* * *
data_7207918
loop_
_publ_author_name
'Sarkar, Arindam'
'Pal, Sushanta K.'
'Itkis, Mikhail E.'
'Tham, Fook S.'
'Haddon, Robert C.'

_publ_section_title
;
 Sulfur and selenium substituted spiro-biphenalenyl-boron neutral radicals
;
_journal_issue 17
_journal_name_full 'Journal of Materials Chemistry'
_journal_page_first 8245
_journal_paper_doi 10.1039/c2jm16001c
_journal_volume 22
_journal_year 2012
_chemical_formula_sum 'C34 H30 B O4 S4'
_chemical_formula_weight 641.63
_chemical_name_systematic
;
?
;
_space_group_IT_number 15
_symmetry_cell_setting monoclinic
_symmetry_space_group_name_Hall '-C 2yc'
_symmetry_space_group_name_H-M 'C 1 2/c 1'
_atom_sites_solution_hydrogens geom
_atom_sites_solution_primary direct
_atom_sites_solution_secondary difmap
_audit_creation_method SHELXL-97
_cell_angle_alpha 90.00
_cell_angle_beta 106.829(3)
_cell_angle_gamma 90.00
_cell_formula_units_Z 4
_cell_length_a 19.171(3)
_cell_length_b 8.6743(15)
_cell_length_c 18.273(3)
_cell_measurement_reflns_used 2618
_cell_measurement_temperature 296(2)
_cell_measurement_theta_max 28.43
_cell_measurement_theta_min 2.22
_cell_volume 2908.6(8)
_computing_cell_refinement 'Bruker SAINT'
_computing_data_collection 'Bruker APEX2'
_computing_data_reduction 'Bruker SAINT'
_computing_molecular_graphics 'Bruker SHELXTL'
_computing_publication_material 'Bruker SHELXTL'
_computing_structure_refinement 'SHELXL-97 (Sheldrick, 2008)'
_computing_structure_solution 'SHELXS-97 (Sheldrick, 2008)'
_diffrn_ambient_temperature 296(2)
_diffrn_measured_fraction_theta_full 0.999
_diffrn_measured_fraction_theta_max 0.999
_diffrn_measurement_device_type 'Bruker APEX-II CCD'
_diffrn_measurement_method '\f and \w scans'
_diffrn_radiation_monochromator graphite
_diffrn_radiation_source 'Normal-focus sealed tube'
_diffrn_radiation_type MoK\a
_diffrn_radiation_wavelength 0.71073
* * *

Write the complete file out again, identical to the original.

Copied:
data_7207918
loop_
_publ_author_name
'Sarkar, Arindam'
'Pal, Sushanta K.'
'Itkis, Mikhail E.'
'Tham, Fook S.'
'Haddon, Robert C.'

_publ_section_title
;
 Sulfur and selenium substituted spiro-biphenalenyl-boron neutral radicals
;
_journal_issue 17
_journal_name_full 'Journal of Materials Chemistry'
_journal_page_first 8245
_journal_paper_doi 10.1039/c2jm16001c
_journal_volume 22
_journal_year 2012
_chemical_formula_sum 'C34 H30 B O4 S4'
_chemical_formula_weight 641.63
_chemical_name_systematic
;
?
;
_space_group_IT_number 15
_symmetry_cell_setting monoclinic
_symmetry_space_group_name_Hall '-C 2yc'
_symmetry_space_group_name_H-M 'C 1 2/c 1'
_atom_sites_solution_hydrogens geom
_atom_sites_solution_primary direct
_atom_sites_solution_secondary difmap
_audit_creation_method SHELXL-97
_cell_angle_alpha 90.00
_cell_angle_beta 106.829(3)
_cell_angle_gamma 90.00
_cell_formula_units_Z 4
_cell_length_a 19.171(3)
_cell_length_b 8.6743(15)
_cell_length_c 18.273(3)
_cell_measurement_reflns_used 2618
_cell_measurement_temperature 296(2)
_cell_measurement_theta_max 28.43
_cell_measurement_theta_min 2.22
_cell_volume 2908.6(8)
_computing_cell_refinement 'Bruker SAINT'
_computing_data_collection 'Bruker APEX2'
_computing_data_reduction 'Bruker SAINT'
_computing_molecular_graphics 'Bruker SHELXTL'
_computing_publication_material 'Bruker SHELXTL'
_computing_structure_refinement 'SHELXL-97 (Sheldrick, 2008)'
_computing_structure_solution 'SHELXS-97 (Sheldrick, 2008)'
_diffrn_ambient_temperature 296(2)
_diffrn_measured_fraction_theta_full 0.999
_diffrn_measured_fraction_theta_max 0.999
_diffrn_measurement_device_type 'Bruker APEX-II CCD'
_diffrn_measurement_method '\f and \w scans'
_diffrn_radiation_monochromator graphite
_diffrn_radiation_source 'Normal-focus sealed tube'
_diffrn_radiation_type MoK\a
_diffrn_radiation_wavelength 0.71073